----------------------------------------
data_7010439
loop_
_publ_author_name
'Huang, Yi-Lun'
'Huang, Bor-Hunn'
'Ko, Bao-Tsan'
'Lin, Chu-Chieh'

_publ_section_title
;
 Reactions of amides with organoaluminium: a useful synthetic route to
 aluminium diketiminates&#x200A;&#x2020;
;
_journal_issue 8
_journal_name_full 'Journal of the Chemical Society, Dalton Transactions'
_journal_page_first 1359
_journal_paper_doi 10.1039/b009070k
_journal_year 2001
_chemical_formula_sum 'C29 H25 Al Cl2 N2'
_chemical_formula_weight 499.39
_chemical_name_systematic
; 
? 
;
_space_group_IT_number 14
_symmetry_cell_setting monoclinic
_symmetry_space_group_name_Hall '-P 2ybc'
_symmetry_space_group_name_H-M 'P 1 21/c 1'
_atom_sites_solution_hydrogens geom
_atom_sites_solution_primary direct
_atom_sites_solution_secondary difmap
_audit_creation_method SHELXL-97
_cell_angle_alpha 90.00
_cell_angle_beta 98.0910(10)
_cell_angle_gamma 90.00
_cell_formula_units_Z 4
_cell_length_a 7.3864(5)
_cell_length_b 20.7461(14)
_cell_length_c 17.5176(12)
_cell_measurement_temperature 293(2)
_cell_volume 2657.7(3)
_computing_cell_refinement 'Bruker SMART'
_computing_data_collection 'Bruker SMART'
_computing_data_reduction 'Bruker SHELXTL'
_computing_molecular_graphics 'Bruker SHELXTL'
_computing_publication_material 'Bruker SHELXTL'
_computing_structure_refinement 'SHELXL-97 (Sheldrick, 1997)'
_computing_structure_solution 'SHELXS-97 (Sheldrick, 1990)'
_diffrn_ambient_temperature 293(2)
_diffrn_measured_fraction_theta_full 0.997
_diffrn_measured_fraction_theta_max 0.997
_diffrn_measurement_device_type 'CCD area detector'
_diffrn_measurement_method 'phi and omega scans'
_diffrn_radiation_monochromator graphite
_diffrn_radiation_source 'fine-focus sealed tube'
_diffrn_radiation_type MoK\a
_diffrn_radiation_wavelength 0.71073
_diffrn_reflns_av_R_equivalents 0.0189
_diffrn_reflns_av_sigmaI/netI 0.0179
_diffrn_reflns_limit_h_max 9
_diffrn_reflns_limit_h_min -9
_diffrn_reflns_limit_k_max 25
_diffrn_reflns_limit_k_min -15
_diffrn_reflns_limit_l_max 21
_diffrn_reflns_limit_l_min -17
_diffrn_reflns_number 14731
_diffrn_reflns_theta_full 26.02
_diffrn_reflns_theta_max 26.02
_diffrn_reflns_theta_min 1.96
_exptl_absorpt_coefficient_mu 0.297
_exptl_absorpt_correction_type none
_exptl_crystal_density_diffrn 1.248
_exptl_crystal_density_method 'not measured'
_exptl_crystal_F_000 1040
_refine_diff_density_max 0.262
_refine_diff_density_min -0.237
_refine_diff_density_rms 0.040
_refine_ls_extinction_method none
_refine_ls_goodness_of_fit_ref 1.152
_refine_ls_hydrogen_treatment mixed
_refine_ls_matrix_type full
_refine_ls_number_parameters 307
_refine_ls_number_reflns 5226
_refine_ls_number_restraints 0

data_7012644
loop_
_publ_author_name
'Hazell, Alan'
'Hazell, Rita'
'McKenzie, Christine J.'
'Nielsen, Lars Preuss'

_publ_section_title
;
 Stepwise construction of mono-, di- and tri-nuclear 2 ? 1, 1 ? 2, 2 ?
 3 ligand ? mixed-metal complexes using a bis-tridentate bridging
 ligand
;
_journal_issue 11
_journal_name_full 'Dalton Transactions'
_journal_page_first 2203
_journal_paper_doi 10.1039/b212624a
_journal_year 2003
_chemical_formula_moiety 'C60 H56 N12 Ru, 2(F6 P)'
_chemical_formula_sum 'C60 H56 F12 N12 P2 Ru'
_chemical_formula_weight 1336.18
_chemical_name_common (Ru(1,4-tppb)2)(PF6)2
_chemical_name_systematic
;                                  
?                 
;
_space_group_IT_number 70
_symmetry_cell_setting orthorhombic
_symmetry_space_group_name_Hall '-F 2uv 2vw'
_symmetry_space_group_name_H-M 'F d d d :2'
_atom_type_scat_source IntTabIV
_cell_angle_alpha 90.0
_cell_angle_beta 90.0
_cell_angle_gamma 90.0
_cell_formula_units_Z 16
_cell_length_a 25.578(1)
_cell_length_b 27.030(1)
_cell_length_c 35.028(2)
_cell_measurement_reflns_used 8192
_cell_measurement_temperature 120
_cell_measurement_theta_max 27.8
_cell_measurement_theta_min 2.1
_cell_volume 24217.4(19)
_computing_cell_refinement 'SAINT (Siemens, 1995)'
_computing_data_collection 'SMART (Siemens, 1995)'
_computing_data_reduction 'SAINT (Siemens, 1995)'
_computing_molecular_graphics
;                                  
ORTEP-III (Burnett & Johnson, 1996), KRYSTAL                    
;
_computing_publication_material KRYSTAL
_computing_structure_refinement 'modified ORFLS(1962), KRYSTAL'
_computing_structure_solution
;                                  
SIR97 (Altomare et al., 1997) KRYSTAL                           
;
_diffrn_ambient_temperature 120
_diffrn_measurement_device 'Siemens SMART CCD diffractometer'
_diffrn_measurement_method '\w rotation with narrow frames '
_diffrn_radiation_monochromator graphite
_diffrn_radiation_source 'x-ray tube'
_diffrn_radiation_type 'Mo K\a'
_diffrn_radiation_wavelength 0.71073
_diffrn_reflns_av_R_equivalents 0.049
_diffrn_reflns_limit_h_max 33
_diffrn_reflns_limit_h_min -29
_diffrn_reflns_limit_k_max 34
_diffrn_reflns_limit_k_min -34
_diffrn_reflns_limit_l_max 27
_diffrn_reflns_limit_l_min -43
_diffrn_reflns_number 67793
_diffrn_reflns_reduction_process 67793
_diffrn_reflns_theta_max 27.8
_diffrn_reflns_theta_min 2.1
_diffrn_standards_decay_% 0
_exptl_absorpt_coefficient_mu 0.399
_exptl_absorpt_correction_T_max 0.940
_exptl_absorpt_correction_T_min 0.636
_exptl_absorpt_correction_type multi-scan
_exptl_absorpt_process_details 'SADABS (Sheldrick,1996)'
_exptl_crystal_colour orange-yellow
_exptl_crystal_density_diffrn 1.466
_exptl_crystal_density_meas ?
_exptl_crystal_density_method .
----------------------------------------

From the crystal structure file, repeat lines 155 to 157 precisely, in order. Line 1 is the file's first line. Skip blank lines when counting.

_diffrn_reflns_reduction_process 67793
_diffrn_reflns_theta_max 27.8
_diffrn_reflns_theta_min 2.1